Successional Ecology in Northern Wisconsin

For a long time in successional ecology, scientists accepted Frederic Clements’ idea of climax stage. This theory states that an ecosystem reaches a final stage of succession and once this stage is reached, it is maintained through ecological equilibrium. Now, ecologists no longer adopt this theory into practice because disturbances prevent ideal environments and different species react differently to different types of disturbances (Gibson 1996). Instead, they classify species as early successional or late successional. This approach will help explain the history of vegetation in northern Wisconsin. To start, it is imperative to know that this region was completely altered by human activities around 100 years ago. During what is known as the Great Cutover, this area experienced millions of acres of deforestation due to a thriving lumber industry in Wisconsin (Whitney 1987). This heavy logging along with frequent fires resulted in a large reduction in hemlock that had previously dominated the forest. With less woody material on the floor of the forest, hemlock seedlings did not have as many opportunities to prosper and could only survive in isolated patches. These patches, however, also coincided with areas of shelter for white-tailed deer in the winter. The hemlocks, therefore, experienced an even greater reduction (Mladenoff and Stearns 1993). After the Great Cutover and frequent fires, this area was perfect for an early successional species, like the Bigtooth Aspen, to thrive. Aspens’ fast growth rate, clonal reproductive capabilities, and shade intolerance makes it a great candidate to be an early successional species ((Pastor and Bockheim 1984). Therefore, it makes sense that aspen would completely dominate this area after it was cleared by human activity and fires.

Clements’ theory would suggest that the area would look the same 100 years down the road. However, today, there are three separate forests made up of different compositions. This is due to the types of disturbances that occurred during this time frame in different sections of this region. In one section, the aspen forest is still an aspen forest today. This suggests that this area experienced crown fires. Crown fires are large and wipe out almost all of the vegetation in an area (Ryan 2002). This would replicate the conditions following the Great Cutover that was ideal for aspens. Aspen seeds also are dispersed by the wind and therefore can initiate new growth across nearby areas. These areas do not have a lot of herbaceous species in the understory because aspen grow fast but do not live very long. This area was likely impacted by a crown fire recently and has not had time to display growth other than the early successional species.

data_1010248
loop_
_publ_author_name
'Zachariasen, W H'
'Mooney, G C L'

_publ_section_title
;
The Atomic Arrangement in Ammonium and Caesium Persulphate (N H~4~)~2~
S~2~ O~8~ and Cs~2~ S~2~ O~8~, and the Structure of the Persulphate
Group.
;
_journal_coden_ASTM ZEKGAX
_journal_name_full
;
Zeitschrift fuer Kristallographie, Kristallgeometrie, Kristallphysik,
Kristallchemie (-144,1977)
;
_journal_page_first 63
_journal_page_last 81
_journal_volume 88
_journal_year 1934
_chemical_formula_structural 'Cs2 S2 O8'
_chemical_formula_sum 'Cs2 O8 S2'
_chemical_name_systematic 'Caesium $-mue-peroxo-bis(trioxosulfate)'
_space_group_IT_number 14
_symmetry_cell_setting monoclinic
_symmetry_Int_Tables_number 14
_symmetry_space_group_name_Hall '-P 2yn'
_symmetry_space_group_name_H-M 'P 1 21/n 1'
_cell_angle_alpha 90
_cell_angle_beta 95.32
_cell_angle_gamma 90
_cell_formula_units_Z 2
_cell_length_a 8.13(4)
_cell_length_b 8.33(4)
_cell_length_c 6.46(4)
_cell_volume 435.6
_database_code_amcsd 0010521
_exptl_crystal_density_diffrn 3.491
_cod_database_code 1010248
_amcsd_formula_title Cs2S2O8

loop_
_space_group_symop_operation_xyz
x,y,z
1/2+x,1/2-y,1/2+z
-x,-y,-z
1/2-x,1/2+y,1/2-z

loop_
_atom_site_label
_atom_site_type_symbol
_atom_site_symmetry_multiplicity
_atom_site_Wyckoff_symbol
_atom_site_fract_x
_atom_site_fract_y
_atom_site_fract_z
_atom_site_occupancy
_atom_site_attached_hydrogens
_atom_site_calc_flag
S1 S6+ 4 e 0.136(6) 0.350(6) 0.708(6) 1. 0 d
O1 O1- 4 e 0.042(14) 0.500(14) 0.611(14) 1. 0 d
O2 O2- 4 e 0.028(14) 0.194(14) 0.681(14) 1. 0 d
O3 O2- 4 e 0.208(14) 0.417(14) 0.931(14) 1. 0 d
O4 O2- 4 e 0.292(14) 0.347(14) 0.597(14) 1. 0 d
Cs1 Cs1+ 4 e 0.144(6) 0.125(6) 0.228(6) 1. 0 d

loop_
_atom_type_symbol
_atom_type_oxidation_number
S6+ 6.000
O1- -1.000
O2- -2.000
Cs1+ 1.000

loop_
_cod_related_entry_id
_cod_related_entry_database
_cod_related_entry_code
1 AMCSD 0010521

Another area went from aspen to sugar maple-dominated. This area probably has not experienced any major disturbance and fits pretty well with Clements’ theory of a self-replicating climax stage. Because aspen have short lives, when they die they create gaps in the canopy allowing for a shade-tolerant species like the sugar maple to release (Pastor and Bockheim 1984). These areas also promote higher biodiversity in the understory as more time has allowed other species to grow in the absence of a disturbance and more dead biomass falls to the forest floor (Pastor and Bockheim 1984). This dead biomass provides more sources for nutrient cycling as well as an environment helpful for herbaceous species. Sugar maples are quite fire intolerant due to their thin bark. So, in areas that experience ground or surface fires, sugar maples would die and allow a different late successional species, one with thicker bark and higher tolerance to fires, eastern white pines, to dominate (Peterson and Squiers 1995). Because the aspens die and fires occur at varying times, gaps are created at varying times. This uneven dying of aspens and releasing of either sugar maples or white pines cause differing vertical structures and therefore differing amounts of understory biomass between and within the three forests (Berger and Puettmann 2000).

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Gibson, David J. “Textbook Misconceptions: The Climax Concept of Succession.” The American Biology Teacher 58, no. 3 (1996): 135–40.

Mladenoff, David J., and Forest Stearns. “Eastern Hemlock Regeneration and Deer Browsing in the Northern Great Lakes Region: A Re-Examination and Model Simulation.” Conservation Biology 7, no. 4 (December 1, 1993): 889–900.

Pastor, John, and J. G. Bockheim. “Distribution and Cycling of Nutrients in an Aspen-Mixed-Hardwood-Spodosol Ecosystem in Northern Wisconsin.” Ecology 65, no. 2 (1984): 339–53.

Peterson, Chris J., and Edwin R. Squiers. “Competition and Succession in an Aspen-White-Pine Forest.” Journal of Ecology 83, no. 3 (1995): 449–57.

Ryan, Kevin. “Dynamic Interactions between Forest Structure and Fire Behavior in Boreal Ecosystems.” Silva Fennica 36, no. 1 (2002).

Whitney, Gordon G. “An Ecological History of the Great Lakes Forest of Michigan.” Journal of Ecology 75, no. 3 (1987): 667–84.